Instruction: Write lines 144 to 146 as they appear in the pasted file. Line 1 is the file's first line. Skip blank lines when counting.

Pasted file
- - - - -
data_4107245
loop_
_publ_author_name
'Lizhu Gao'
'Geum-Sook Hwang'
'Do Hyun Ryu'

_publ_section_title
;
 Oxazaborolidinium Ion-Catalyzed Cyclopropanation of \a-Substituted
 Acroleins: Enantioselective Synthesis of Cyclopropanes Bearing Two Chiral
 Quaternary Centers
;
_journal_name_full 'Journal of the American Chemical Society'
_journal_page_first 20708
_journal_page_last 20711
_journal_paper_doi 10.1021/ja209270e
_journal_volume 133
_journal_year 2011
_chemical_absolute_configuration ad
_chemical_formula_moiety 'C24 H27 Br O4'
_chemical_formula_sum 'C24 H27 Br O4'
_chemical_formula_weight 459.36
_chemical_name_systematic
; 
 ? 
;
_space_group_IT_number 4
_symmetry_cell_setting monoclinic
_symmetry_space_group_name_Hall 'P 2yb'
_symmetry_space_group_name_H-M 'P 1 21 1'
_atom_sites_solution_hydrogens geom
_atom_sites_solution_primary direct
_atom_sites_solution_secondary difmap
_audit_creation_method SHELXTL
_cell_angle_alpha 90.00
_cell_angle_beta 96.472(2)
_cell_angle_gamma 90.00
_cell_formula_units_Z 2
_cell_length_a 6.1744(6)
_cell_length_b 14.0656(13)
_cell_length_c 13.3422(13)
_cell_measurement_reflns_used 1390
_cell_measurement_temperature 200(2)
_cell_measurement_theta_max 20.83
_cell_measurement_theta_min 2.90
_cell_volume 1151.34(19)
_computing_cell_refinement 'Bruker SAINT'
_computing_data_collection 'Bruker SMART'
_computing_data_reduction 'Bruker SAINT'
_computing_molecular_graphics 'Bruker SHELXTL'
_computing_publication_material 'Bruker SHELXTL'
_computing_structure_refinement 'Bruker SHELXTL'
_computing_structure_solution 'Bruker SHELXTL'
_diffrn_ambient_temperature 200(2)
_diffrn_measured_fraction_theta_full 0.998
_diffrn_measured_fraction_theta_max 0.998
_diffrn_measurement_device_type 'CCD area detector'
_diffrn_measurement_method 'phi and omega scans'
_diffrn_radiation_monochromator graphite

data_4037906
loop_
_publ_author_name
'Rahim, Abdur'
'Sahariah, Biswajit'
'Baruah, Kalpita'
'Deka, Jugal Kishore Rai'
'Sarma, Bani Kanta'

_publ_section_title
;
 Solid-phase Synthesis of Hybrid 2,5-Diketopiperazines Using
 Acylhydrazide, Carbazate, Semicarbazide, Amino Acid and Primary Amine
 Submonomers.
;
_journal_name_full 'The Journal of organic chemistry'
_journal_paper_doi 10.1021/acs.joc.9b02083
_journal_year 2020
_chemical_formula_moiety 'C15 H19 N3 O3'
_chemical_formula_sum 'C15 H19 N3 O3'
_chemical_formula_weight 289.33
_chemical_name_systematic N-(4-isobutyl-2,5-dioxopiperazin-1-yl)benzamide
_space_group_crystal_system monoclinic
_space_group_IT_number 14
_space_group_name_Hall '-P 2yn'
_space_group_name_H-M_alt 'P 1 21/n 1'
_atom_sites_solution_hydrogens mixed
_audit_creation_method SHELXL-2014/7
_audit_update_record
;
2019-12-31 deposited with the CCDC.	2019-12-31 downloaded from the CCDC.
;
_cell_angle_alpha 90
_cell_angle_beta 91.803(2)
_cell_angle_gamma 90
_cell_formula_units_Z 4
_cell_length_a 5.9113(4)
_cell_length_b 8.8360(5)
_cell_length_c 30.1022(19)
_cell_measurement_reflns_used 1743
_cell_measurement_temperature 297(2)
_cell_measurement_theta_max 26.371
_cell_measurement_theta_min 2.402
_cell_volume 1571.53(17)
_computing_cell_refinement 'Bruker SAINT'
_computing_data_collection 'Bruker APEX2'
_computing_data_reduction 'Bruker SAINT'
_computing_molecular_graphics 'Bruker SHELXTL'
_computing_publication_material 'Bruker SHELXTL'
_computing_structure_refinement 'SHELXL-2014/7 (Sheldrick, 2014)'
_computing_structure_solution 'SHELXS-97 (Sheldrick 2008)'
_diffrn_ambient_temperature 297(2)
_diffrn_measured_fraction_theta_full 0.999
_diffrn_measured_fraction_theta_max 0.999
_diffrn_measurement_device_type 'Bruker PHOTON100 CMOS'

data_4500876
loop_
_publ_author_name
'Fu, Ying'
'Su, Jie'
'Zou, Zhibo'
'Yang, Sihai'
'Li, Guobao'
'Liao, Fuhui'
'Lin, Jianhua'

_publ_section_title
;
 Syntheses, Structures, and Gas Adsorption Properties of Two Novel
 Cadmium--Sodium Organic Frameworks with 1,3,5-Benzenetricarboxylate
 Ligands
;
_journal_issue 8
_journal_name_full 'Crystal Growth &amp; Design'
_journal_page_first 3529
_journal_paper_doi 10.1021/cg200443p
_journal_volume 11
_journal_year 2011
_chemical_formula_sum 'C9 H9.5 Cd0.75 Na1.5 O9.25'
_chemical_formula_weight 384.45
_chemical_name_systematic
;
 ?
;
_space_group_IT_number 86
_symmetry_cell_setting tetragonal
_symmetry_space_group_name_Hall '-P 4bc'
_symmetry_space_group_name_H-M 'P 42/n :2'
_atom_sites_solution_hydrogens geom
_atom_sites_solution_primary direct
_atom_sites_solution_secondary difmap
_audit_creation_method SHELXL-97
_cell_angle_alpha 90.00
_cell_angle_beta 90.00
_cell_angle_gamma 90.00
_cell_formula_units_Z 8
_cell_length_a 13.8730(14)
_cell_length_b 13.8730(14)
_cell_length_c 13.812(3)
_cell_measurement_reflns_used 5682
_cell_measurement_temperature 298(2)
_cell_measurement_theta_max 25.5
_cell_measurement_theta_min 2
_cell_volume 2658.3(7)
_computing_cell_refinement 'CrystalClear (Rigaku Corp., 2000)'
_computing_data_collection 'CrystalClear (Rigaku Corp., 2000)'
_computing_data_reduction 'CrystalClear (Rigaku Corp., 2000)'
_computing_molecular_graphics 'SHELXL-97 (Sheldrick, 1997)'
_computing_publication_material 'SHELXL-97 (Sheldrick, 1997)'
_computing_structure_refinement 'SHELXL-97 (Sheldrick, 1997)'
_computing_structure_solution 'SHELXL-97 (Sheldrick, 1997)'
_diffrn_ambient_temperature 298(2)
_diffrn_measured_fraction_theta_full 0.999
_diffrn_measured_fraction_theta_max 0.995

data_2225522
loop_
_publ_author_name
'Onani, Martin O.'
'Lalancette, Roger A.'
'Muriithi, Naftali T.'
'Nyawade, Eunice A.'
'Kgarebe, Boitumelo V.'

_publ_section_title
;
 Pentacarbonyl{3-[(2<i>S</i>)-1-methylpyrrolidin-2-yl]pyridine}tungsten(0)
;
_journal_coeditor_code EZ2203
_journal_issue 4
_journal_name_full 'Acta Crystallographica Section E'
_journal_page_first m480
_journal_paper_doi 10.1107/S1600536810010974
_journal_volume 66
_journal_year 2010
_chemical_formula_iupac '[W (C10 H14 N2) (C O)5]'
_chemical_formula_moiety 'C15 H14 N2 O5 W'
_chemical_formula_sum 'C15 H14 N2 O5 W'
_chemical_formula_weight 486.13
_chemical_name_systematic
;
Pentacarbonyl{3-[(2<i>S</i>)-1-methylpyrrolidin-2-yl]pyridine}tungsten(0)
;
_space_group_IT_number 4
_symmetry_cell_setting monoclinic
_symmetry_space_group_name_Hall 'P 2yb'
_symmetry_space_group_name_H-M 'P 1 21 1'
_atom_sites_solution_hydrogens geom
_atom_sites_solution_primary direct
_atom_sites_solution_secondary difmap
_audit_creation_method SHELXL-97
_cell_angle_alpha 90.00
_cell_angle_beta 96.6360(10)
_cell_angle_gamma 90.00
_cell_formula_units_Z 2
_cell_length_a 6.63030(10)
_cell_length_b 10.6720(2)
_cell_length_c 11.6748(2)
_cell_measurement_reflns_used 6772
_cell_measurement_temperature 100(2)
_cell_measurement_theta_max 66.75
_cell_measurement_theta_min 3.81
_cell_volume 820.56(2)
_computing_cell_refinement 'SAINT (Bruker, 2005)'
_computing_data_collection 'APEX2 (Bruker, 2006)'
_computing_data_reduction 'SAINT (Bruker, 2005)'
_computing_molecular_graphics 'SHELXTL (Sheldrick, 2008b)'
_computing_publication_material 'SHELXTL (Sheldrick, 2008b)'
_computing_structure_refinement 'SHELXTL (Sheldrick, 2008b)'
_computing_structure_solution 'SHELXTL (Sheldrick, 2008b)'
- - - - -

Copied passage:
_symmetry_space_group_name_Hall '-P 4bc'
_symmetry_space_group_name_H-M 'P 42/n :2'
_atom_sites_solution_hydrogens geom